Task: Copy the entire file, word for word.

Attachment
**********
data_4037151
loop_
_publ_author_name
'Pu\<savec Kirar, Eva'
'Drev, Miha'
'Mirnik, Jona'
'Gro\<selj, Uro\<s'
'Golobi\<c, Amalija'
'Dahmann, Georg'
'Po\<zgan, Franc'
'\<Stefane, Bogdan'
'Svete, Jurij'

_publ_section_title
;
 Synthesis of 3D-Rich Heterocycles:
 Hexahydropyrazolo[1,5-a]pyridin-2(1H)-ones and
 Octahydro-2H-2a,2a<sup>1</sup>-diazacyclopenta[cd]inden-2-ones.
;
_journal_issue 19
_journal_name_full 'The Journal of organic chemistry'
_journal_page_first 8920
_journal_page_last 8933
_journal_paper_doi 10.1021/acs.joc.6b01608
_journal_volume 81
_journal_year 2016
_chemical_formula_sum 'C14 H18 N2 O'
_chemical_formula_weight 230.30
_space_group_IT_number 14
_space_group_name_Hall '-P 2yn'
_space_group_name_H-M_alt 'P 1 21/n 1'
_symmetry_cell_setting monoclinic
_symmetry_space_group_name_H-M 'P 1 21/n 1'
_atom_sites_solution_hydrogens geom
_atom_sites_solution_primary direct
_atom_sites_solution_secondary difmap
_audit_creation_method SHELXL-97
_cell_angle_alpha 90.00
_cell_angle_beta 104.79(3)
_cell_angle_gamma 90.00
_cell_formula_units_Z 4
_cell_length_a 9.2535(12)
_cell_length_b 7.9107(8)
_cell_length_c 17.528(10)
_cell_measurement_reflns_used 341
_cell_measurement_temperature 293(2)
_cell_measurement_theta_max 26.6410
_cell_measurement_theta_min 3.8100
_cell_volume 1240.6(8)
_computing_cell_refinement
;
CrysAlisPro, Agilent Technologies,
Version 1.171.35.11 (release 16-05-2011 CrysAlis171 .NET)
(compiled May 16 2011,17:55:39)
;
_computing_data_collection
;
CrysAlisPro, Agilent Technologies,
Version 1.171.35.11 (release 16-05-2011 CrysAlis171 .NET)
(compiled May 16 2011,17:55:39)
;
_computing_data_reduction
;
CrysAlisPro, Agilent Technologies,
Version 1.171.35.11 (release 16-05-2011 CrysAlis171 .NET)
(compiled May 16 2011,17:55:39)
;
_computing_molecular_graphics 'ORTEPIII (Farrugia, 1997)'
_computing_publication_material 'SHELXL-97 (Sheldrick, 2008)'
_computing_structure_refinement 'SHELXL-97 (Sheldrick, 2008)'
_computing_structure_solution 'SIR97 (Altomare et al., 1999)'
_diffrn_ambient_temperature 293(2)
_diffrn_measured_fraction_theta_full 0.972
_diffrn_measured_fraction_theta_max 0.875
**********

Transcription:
data_4037151
loop_
_publ_author_name
'Pu\<savec Kirar, Eva'
'Drev, Miha'
'Mirnik, Jona'
'Gro\<selj, Uro\<s'
'Golobi\<c, Amalija'
'Dahmann, Georg'
'Po\<zgan, Franc'
'\<Stefane, Bogdan'
'Svete, Jurij'

_publ_section_title
;
 Synthesis of 3D-Rich Heterocycles:
 Hexahydropyrazolo[1,5-a]pyridin-2(1H)-ones and
 Octahydro-2H-2a,2a<sup>1</sup>-diazacyclopenta[cd]inden-2-ones.
;
_journal_issue 19
_journal_name_full 'The Journal of organic chemistry'
_journal_page_first 8920
_journal_page_last 8933
_journal_paper_doi 10.1021/acs.joc.6b01608
_journal_volume 81
_journal_year 2016
_chemical_formula_sum 'C14 H18 N2 O'
_chemical_formula_weight 230.30
_space_group_IT_number 14
_space_group_name_Hall '-P 2yn'
_space_group_name_H-M_alt 'P 1 21/n 1'
_symmetry_cell_setting monoclinic
_symmetry_space_group_name_H-M 'P 1 21/n 1'
_atom_sites_solution_hydrogens geom
_atom_sites_solution_primary direct
_atom_sites_solution_secondary difmap
_audit_creation_method SHELXL-97
_cell_angle_alpha 90.00
_cell_angle_beta 104.79(3)
_cell_angle_gamma 90.00
_cell_formula_units_Z 4
_cell_length_a 9.2535(12)
_cell_length_b 7.9107(8)
_cell_length_c 17.528(10)
_cell_measurement_reflns_used 341
_cell_measurement_temperature 293(2)
_cell_measurement_theta_max 26.6410
_cell_measurement_theta_min 3.8100
_cell_volume 1240.6(8)
_computing_cell_refinement
;
CrysAlisPro, Agilent Technologies,
Version 1.171.35.11 (release 16-05-2011 CrysAlis171 .NET)
(compiled May 16 2011,17:55:39)
;
_computing_data_collection
;
CrysAlisPro, Agilent Technologies,
Version 1.171.35.11 (release 16-05-2011 CrysAlis171 .NET)
(compiled May 16 2011,17:55:39)
;
_computing_data_reduction
;
CrysAlisPro, Agilent Technologies,
Version 1.171.35.11 (release 16-05-2011 CrysAlis171 .NET)
(compiled May 16 2011,17:55:39)
;
_computing_molecular_graphics 'ORTEPIII (Farrugia, 1997)'
_computing_publication_material 'SHELXL-97 (Sheldrick, 2008)'
_computing_structure_refinement 'SHELXL-97 (Sheldrick, 2008)'
_computing_structure_solution 'SIR97 (Altomare et al., 1999)'
_diffrn_ambient_temperature 293(2)
_diffrn_measured_fraction_theta_full 0.972
_diffrn_measured_fraction_theta_max 0.875